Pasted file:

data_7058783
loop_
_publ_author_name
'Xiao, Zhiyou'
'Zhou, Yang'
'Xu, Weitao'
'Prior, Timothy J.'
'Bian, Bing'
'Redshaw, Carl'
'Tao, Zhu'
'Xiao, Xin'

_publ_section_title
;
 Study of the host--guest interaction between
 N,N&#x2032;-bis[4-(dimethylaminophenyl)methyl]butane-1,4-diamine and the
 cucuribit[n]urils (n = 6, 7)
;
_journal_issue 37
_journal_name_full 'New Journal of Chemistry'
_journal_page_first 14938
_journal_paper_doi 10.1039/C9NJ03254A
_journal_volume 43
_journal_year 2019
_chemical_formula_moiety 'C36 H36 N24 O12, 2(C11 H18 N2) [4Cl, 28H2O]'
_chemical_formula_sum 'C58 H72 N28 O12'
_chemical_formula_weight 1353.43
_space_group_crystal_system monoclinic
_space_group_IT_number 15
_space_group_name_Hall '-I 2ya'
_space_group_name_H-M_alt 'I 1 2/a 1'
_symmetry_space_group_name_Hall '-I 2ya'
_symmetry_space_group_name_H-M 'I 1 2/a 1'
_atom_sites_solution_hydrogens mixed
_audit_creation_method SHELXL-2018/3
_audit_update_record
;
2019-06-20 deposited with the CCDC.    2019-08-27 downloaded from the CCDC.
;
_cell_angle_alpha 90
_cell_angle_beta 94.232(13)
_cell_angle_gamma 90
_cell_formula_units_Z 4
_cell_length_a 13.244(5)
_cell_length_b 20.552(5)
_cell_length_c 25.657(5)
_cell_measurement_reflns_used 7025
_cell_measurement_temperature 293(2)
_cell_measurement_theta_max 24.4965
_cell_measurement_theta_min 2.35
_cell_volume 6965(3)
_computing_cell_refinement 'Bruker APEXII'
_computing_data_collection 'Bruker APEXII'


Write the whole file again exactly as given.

data_7058783
loop_
_publ_author_name
'Xiao, Zhiyou'
'Zhou, Yang'
'Xu, Weitao'
'Prior, Timothy J.'
'Bian, Bing'
'Redshaw, Carl'
'Tao, Zhu'
'Xiao, Xin'

_publ_section_title
;
 Study of the host--guest interaction between
 N,N&#x2032;-bis[4-(dimethylaminophenyl)methyl]butane-1,4-diamine and the
 cucuribit[n]urils (n = 6, 7)
;
_journal_issue 37
_journal_name_full 'New Journal of Chemistry'
_journal_page_first 14938
_journal_paper_doi 10.1039/C9NJ03254A
_journal_volume 43
_journal_year 2019
_chemical_formula_moiety 'C36 H36 N24 O12, 2(C11 H18 N2) [4Cl, 28H2O]'
_chemical_formula_sum 'C58 H72 N28 O12'
_chemical_formula_weight 1353.43
_space_group_crystal_system monoclinic
_space_group_IT_number 15
_space_group_name_Hall '-I 2ya'
_space_group_name_H-M_alt 'I 1 2/a 1'
_symmetry_space_group_name_Hall '-I 2ya'
_symmetry_space_group_name_H-M 'I 1 2/a 1'
_atom_sites_solution_hydrogens mixed
_audit_creation_method SHELXL-2018/3
_audit_update_record
;
2019-06-20 deposited with the CCDC.    2019-08-27 downloaded from the CCDC.
;
_cell_angle_alpha 90
_cell_angle_beta 94.232(13)
_cell_angle_gamma 90
_cell_formula_units_Z 4
_cell_length_a 13.244(5)
_cell_length_b 20.552(5)
_cell_length_c 25.657(5)
_cell_measurement_reflns_used 7025
_cell_measurement_temperature 293(2)
_cell_measurement_theta_max 24.4965
_cell_measurement_theta_min 2.35
_cell_volume 6965(3)
_computing_cell_refinement 'Bruker APEXII'
_computing_data_collection 'Bruker APEXII'